Half a century ago, the students at Institut Villa Pierrefeu, which overlooks the picturesque town of Montreux, were among thousands attending a plethora of finishing schools dotting the hills around Lake Geneva.

Back then it was common for girls and young women from wealthy, upper-class families to attend so-called “charm schools” to polish their manners and social graces.

Britain’s late Princess Diana was among the famous alumni of since shuttered finishing schools in this area.

Some were ashamed

But today, Pierrefeu is the only one left, after the industry was decimated by the 1968 student revolution and rise of feminism.

“There was a huge dip in attendance right after the student revolution,” Neri said, adding that “the few who came said they were going to a languages school. They were ashamed.”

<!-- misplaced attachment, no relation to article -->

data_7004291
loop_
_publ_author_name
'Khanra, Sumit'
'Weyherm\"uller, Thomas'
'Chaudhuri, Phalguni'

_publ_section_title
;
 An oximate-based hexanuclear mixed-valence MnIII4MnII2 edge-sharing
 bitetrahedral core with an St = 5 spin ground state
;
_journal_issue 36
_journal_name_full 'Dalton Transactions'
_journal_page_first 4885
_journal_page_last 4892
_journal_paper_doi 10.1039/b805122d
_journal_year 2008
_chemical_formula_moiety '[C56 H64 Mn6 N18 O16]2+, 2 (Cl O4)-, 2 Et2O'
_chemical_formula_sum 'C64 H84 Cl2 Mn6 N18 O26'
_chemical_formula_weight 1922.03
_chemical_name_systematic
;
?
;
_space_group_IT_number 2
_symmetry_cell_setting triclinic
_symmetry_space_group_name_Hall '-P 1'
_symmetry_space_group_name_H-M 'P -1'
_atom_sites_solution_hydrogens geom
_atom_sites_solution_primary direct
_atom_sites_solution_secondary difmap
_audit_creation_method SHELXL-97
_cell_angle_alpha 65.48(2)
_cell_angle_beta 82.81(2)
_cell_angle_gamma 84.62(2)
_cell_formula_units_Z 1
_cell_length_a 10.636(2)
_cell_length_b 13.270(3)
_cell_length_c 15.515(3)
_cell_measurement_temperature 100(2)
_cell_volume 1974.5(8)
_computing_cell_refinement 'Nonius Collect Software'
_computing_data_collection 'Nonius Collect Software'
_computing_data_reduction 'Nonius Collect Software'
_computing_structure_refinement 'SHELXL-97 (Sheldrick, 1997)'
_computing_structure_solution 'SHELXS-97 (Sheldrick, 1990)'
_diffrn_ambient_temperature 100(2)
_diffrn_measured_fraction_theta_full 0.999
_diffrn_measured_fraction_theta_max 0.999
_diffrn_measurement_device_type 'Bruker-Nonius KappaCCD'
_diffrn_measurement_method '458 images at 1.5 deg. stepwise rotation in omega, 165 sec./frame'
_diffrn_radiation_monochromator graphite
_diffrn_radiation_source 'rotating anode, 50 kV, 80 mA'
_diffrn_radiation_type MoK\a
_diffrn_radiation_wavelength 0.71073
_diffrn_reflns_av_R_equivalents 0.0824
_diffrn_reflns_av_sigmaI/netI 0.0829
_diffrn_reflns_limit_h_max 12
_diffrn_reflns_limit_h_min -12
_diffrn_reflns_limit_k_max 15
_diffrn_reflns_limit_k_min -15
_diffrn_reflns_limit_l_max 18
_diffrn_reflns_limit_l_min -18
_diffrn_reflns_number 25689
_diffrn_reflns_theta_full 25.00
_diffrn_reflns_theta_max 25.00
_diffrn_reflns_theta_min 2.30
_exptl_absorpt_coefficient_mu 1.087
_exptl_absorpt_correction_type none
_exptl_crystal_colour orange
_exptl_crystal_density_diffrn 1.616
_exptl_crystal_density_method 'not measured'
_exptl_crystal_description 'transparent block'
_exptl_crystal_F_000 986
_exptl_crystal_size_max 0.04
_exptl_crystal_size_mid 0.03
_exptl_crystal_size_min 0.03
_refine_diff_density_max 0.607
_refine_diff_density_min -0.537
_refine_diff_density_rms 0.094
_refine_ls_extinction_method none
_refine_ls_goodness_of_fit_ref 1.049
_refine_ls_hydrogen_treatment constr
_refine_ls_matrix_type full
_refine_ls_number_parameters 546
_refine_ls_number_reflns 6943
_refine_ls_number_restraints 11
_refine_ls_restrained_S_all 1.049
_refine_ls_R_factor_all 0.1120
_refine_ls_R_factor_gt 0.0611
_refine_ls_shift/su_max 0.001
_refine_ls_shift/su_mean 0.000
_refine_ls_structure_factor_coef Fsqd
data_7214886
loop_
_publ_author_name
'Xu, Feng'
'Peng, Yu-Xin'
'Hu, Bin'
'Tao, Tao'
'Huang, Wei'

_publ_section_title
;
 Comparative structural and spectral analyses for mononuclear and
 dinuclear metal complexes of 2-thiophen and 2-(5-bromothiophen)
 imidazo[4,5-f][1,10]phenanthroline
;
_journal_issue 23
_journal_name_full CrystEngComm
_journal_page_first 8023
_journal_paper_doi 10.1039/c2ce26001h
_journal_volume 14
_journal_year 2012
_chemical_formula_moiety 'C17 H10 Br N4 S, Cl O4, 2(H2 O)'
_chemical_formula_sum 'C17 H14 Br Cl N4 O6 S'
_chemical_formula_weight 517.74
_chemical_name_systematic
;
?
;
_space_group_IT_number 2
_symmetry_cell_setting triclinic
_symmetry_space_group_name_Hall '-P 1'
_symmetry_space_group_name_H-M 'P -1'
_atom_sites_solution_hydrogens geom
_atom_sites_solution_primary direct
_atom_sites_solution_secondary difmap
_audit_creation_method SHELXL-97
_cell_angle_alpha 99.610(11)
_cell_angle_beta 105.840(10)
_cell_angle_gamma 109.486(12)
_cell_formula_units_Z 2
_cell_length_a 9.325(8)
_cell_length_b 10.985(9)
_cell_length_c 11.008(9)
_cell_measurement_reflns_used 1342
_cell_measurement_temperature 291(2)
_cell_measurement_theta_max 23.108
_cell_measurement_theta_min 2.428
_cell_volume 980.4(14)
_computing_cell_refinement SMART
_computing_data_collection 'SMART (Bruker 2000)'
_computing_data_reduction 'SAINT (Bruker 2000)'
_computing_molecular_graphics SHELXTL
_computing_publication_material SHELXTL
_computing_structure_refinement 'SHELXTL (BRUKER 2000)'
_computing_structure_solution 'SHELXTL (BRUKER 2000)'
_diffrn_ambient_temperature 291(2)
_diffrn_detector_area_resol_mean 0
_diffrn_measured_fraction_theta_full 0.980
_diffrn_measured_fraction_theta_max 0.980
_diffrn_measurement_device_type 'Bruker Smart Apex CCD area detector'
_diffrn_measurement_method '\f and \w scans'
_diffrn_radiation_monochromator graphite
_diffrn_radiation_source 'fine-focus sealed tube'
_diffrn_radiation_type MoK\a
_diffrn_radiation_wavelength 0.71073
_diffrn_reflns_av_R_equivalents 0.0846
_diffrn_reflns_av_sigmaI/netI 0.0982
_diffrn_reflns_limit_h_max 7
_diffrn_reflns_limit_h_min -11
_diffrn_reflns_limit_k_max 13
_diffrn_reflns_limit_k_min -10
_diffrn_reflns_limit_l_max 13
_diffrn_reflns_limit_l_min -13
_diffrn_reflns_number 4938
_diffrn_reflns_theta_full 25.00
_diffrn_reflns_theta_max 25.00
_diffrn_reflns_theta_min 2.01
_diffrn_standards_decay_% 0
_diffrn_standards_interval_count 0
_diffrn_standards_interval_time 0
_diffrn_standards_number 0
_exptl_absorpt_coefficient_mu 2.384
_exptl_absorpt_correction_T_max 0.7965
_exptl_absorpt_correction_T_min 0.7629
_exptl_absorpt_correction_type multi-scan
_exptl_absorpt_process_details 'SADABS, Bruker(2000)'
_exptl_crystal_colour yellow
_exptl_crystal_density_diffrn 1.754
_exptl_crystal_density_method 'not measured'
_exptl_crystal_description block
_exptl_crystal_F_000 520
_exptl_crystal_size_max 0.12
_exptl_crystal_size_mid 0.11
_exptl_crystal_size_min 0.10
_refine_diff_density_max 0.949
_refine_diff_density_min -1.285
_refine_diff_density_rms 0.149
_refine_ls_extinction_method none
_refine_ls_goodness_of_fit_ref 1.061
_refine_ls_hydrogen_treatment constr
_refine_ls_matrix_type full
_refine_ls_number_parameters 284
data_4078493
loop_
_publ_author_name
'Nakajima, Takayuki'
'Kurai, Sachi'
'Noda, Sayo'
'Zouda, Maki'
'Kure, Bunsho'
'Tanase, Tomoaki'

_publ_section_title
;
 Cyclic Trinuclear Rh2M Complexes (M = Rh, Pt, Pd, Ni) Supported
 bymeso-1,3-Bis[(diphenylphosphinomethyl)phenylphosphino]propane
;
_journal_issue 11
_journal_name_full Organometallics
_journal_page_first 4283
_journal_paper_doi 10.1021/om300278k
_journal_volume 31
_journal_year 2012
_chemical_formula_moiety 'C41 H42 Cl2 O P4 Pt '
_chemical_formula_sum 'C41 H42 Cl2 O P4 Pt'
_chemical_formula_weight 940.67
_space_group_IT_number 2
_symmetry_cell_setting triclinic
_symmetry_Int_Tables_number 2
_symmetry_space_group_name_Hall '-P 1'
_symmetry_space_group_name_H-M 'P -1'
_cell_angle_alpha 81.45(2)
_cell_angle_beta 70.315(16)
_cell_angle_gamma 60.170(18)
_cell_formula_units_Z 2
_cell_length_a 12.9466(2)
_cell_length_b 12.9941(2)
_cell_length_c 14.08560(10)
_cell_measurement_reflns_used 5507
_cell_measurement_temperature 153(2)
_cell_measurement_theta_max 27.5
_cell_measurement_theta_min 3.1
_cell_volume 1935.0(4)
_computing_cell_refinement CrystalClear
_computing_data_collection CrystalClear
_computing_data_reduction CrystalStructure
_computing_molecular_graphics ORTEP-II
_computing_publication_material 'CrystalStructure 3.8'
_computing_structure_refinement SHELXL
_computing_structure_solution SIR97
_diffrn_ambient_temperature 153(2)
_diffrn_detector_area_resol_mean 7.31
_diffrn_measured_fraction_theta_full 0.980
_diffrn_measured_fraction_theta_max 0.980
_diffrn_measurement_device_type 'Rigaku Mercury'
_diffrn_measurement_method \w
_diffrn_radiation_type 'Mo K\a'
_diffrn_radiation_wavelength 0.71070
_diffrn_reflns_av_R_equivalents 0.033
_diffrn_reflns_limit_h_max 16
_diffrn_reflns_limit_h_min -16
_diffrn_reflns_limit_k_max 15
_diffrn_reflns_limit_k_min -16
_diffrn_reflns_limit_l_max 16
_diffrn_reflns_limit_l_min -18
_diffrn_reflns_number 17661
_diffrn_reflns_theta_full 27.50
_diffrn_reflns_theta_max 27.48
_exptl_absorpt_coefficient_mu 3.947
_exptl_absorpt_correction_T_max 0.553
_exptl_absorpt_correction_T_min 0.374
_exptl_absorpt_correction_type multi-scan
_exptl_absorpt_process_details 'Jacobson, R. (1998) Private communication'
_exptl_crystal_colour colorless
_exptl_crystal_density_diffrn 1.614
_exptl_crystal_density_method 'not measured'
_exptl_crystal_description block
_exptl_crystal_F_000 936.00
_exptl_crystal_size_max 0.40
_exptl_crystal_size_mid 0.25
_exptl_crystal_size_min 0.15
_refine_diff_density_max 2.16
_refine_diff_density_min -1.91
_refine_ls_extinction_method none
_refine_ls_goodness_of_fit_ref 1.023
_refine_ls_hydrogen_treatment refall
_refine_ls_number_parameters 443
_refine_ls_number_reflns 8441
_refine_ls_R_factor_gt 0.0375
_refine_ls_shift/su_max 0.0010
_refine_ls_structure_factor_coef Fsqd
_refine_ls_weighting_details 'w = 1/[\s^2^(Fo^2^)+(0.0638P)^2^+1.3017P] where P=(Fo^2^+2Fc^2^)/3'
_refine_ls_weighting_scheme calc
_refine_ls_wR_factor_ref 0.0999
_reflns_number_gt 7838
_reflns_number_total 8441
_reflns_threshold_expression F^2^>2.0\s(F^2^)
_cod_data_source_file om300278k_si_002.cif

Neri attributes her school’s longevity to its broad international focus and its rigorous efforts to keep the course material, including textbooks available only to Pierrefeu students, constantly up-to-date.

The students learn and practise the proper etiquette and protocol of 20 different countries, as well as cultural taboos to be avoided.

“Cultural differences you are not aware of can create conflicts for very silly reasons,” Neri said, pointing out for instance that in Japan it is rude to blow your nose in public, while in Germany it is rude not to.

She suggested that many journalists could use a Pierrefeu course to avoid “embarrassing” articles like those criticising US First Lady Melania Trump for not covering her head during a recent trip to Saudi Arabia.

More lessons. (AFP)

“She doesn’t have to because it is not compulsory for non-Muslims who come to Saudi Arabia. That’s protocol,” she said.

The students seem to enjoy delving into such details, although some expressed surprise at the intensity of the course.